Sourdough bread is absolutely delicious and can be really easy and cheap to make. It’s the way bread was made for thousands of years, containing healthy bacteria for the gut, and the long fermenting process partly breaks down and digests the gluten. We’re not experts by any means, and are quite lazy bakers, but we’re successfully making lovely sourdough for pennies. Tesco sometimes sell off 1kg bags of plain flour for 15p (in baskets round the store) and those are what we’ve been using here, each one making just over two loaves.
We made this starter recipe using grapes and it certainly created a wonderfully frothy active starter that sits on a windowsill and is called Herbert! There was no wasting the discard when we first fed Herbert; we made pizza dough and left it to sit all day, then topping with tomato sauce, tomatoes and Asda free from Mozzarella (they have much cheaper free from cheese than the other supermarkets). It was gorgeous.
There’s a basic sourdough bread recipe here. What follows are our lazy variations!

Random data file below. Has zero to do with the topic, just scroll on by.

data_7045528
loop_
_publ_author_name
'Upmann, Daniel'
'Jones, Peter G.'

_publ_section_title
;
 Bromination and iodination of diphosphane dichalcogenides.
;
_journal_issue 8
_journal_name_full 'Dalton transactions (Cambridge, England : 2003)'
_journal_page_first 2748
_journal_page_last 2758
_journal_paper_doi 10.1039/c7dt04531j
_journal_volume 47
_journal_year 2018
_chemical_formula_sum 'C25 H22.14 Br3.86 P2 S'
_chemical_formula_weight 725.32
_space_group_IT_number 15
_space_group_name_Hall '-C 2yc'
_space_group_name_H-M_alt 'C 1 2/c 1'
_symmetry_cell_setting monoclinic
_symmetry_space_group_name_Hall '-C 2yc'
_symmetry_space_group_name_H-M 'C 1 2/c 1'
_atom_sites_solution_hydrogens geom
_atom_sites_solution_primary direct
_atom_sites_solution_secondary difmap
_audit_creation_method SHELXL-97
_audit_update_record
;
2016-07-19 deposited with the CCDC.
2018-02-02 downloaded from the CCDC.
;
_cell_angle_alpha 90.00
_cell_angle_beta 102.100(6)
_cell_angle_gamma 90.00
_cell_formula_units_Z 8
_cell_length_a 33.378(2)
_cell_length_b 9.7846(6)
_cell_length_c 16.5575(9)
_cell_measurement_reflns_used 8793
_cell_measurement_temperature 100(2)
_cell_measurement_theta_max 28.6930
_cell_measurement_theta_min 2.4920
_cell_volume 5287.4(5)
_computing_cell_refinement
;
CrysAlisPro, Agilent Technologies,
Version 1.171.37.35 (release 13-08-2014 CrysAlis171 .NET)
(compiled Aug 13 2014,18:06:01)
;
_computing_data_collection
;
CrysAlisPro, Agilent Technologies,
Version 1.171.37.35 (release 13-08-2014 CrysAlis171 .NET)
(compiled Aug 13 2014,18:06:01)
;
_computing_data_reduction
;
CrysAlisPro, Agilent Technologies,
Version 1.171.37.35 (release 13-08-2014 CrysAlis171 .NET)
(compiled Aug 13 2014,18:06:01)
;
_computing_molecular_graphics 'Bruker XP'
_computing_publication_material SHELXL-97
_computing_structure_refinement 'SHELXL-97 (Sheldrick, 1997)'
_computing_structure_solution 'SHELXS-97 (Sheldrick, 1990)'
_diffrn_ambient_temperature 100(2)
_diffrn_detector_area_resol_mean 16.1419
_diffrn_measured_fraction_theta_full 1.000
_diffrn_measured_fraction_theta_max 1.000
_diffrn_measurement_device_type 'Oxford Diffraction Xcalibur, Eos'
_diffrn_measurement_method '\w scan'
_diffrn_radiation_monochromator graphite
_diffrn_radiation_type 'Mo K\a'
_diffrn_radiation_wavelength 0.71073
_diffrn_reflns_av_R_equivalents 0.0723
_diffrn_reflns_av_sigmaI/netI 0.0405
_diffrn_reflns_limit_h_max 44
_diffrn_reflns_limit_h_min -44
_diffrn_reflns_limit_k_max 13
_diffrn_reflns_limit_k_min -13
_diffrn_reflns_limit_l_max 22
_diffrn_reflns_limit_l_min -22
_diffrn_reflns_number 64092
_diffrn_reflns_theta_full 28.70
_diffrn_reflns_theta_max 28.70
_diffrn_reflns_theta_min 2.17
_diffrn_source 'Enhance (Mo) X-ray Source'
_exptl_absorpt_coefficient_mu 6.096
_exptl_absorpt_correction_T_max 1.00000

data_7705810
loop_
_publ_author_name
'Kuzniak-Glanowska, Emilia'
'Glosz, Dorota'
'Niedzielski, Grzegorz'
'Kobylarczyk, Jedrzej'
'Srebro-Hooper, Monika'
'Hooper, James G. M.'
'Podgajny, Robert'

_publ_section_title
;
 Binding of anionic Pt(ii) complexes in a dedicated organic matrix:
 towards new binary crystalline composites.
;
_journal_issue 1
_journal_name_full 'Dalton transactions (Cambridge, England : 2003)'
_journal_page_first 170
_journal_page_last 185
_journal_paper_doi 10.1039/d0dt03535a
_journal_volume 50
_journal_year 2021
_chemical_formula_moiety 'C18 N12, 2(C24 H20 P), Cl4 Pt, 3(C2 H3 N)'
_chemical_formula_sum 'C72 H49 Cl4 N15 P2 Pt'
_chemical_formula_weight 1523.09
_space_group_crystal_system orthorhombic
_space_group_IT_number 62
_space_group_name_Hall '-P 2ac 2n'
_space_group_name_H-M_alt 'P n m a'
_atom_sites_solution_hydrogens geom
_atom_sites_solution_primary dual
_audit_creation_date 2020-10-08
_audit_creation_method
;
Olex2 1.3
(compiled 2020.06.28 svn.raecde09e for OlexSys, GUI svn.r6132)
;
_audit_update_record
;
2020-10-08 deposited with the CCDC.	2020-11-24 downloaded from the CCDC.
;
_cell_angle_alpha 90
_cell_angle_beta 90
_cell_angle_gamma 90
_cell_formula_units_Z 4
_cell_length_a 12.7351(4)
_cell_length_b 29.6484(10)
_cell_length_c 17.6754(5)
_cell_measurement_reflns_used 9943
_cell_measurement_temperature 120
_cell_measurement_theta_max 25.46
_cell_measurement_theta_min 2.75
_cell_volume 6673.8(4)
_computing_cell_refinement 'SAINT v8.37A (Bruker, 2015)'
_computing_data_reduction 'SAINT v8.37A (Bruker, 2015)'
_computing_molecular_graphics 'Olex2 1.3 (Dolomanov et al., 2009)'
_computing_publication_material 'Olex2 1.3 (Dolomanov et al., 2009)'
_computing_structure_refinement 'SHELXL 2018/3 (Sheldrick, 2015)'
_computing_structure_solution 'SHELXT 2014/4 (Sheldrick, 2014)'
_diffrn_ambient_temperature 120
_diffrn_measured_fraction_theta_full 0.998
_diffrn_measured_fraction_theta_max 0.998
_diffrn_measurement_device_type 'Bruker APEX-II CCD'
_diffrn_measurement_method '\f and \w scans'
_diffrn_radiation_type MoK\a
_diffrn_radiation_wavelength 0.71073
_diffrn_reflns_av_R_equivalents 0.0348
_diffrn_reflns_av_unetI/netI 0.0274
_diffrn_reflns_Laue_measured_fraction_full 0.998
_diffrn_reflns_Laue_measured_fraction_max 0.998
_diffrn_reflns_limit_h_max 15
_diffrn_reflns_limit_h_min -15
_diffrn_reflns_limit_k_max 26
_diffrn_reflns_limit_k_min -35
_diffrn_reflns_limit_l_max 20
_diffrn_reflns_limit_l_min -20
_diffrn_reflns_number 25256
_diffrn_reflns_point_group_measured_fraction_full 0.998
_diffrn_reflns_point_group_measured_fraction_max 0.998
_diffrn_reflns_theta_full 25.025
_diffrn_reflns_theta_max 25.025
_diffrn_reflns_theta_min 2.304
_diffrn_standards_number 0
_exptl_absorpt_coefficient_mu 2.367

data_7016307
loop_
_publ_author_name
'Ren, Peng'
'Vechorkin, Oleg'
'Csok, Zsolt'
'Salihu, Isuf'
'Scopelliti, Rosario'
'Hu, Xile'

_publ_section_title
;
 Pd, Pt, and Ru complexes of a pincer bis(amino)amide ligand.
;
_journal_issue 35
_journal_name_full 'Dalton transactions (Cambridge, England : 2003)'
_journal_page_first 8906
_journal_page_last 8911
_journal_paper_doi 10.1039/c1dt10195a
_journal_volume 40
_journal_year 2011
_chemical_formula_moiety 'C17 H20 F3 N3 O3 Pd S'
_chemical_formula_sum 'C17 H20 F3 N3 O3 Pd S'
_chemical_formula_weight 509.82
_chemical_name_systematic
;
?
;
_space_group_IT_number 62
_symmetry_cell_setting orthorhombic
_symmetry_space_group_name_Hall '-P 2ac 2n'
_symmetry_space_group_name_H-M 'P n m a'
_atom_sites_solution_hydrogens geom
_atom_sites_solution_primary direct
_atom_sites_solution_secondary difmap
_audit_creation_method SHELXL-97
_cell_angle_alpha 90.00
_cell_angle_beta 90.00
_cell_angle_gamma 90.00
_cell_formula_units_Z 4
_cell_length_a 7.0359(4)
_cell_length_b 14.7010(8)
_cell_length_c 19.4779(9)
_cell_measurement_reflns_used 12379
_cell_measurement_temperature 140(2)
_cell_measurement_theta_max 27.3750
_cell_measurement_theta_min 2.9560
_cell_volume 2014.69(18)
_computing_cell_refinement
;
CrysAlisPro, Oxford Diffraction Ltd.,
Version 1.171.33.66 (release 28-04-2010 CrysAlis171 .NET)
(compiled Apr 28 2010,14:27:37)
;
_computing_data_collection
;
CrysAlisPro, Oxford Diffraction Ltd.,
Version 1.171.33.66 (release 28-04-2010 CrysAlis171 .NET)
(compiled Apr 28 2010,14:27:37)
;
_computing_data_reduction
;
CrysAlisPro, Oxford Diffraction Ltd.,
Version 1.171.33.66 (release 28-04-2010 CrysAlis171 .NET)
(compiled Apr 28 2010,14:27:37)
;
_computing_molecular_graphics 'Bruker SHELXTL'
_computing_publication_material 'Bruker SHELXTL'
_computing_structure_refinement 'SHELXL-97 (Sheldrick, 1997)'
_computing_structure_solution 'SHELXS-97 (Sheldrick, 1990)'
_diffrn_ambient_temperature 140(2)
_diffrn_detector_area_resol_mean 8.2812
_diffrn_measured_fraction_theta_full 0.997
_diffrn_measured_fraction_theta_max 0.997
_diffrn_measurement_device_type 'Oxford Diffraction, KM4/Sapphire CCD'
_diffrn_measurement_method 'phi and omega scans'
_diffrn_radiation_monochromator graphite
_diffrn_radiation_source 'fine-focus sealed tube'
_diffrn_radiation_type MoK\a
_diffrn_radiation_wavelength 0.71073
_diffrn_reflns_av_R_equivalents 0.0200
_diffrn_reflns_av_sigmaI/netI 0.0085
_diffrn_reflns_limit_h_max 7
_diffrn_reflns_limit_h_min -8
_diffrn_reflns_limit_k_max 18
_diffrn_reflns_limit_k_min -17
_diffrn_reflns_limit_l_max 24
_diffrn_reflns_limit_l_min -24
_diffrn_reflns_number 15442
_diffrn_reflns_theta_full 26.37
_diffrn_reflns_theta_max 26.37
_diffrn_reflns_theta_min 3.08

The first bread we made was a herby olive oil focaccia. We kneaded the dough once, coated in herbs and olive oil and left it to rise all day in a tin before baking late afternoon along with dinner. It tasted amazing.
Then we tried olive bread, and returned to the dough after a couple of hours and gave it a second kneading and shaping. This one was left to rise overnight and baked in the morning. Again, the taste of this stuff is delectable.
It was great sliced up and served with our tomato rice soup.
The loaf pictured at the top of the page was the result of putting it into an oven that was not pre-heated (told you, no expertise here). The high rise happened during the lower temperatures, and we love it.
For a more expert view and LOTS of ideas, we highly recommend the book Artisan Sourdough Made Simple: A Beginner’s Guide to Delicious Handcrafted Bread with Minimal Kneading. We’re going to be trying a jalapeño bread from there soon.
And in the garden we’ve been sowing some seeds that are good to put in during July:
- Autumn King carrots
- Rainbow Chard
- Beautiful stripey Chioggia beetroot
- and Mammoth Dill round the edges of beds – it might make it into a loaf at some point. Dill also grows really well in pots.